July 2013. A weevil from a guava grower in Palau, who is certain that it is damaging guava trees, although the damage was not described. What could it be?
There was a suggestion that it was the black short rostrum weevil. Family Curculionidae: Asceparnodes duplicatus.
However, it was more likely to be a member of the tribe Celeuthetini, which has a number of genera throughout the Pacific and SE Asia (including Oribius). It’s hard to identify it with certainty, however the most likely options are Celeuthetes, or Lophothetes. Celeuthetes has not been recorded from Palau before, but is in New Guinea and the Moluccas. Lophothetes has a distribution through New Guinea to the Caroline Islands and the Marianas Archipelago, so is a likely candidate, but Oribius is a possibility, though they tend to have distinctive markings on the elytra (see http://www.padil.gov.au/pests-and-diseases/Pest/Main/135561/884, But also http://www.padil.gov.au/pests-and-diseases/Pest/Main/135551/348).
It was assumed that the adults make semi-circular holes around the edge of the leaves. The larvae are soil-dwelling and feed on roots of (probably) a wide range of plants. Some research into the pest impact of a related genus in PNG has been published in the following paper:
Wesis P, Niangu B, Ero M, Masamdu R, Autai M, Elmouttie D, Clarke AR (2010). Host use and crop impacts of Oribius Marshall species (Coleoptera: Curculionidae) in Eastern Highlands Province, Papua New Guinea. Bulletin of Entomological Research 100(2): 133-143 http://dx.doi.org/10.1017/S0007485309006877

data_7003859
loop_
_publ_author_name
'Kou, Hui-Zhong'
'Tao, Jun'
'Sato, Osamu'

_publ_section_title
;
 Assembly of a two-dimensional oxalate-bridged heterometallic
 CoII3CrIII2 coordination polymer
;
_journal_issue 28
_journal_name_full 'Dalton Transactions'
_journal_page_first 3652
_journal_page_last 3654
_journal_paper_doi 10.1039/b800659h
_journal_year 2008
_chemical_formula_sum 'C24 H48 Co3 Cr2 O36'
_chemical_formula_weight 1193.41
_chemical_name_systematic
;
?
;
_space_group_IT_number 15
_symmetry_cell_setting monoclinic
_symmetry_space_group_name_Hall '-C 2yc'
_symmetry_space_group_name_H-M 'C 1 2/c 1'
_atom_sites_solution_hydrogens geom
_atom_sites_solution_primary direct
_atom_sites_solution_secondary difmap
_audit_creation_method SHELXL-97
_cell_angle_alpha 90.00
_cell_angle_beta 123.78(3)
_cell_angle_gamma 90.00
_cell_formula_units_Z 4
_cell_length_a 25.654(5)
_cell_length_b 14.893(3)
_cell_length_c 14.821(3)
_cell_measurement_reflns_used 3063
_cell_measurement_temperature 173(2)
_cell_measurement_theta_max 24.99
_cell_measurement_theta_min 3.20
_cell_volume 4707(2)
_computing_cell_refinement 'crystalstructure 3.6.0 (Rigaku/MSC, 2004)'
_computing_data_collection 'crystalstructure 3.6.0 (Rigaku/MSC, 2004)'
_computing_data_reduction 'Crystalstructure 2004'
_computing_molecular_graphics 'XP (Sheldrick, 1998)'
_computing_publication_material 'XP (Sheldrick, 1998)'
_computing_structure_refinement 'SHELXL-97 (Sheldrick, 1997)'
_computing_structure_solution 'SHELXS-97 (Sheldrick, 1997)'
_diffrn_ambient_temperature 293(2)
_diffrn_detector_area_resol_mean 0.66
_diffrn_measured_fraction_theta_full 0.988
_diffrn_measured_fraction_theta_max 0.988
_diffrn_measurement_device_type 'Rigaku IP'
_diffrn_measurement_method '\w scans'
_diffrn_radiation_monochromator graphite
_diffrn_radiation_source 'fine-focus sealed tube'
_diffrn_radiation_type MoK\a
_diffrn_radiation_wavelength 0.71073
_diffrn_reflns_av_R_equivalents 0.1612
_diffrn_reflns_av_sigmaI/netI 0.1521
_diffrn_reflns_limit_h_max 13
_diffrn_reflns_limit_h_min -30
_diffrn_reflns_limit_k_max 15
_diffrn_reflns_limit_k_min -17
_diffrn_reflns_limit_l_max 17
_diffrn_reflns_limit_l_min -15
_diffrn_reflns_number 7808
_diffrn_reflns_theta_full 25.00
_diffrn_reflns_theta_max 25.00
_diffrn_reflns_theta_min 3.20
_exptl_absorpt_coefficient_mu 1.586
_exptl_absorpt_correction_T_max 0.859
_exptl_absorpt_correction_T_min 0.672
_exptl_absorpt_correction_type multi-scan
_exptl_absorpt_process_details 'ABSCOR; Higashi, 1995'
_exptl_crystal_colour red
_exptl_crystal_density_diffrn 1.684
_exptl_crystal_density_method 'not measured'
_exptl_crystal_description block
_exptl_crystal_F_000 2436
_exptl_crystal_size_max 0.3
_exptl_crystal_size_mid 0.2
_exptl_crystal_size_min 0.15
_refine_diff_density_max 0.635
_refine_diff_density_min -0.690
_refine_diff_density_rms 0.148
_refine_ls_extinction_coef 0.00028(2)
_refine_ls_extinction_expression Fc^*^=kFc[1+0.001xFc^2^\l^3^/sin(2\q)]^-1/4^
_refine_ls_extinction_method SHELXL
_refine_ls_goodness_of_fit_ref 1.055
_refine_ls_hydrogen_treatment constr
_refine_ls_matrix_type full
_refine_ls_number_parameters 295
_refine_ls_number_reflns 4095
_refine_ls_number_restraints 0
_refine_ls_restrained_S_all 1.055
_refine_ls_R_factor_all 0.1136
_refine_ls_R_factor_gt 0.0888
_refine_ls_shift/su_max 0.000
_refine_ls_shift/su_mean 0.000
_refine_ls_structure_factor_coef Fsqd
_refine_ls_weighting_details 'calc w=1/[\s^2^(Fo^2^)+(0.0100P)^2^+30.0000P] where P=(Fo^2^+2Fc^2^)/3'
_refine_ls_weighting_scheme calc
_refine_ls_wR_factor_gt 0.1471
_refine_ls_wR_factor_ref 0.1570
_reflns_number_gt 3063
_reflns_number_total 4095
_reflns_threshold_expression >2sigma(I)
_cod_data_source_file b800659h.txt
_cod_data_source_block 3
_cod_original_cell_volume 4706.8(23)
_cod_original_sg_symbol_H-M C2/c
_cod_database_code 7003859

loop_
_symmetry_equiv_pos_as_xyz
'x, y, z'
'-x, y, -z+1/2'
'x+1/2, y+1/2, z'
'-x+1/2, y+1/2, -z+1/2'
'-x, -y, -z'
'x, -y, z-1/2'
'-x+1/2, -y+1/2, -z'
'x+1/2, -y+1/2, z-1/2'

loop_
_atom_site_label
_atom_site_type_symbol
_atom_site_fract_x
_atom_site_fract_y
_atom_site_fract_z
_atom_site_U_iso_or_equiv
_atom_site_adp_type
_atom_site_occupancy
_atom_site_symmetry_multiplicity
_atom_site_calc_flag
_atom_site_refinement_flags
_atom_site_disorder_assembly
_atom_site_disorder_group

As an aside, the name given aove (Ascepsrnodes duplicatus) is from Zimmerman’s Australian Weevils plates (Volume V, plate 180). The genus is an unavailable name that is awaiting publication of the text volume to the Entiminae before it is validly published. Use it with caution!
From the Australian Museum: It is definitely not ‘Asceparnodes duplicatus’. There is a photo in Zimmerman’s book (Australian Weevils plate 180) of a beetle named Asceparnodes duplicatus, but it has no nomenclatural validity – the name Asceparnodes has never been formally described (its probably one of Zimmie’s many nomina nuda – he published the photos first then died before he published the taxonomy). You can check the name against the catalogue published by Alonso-Zarazaga & Lyal (1999 & updates) & also Zoo Rec (it’s in neither). And the beetle in Palau is absolutely nothing like this photo anyway! There is an Asceparnus, a small genus of short-noses in Australia, but it is also nothing like the beetle in Palau. As I said, the Palau weevil looks like things I’ve seen in Fiji & Solomon Islands, so I imagine it belongs to a widespread Pacific group.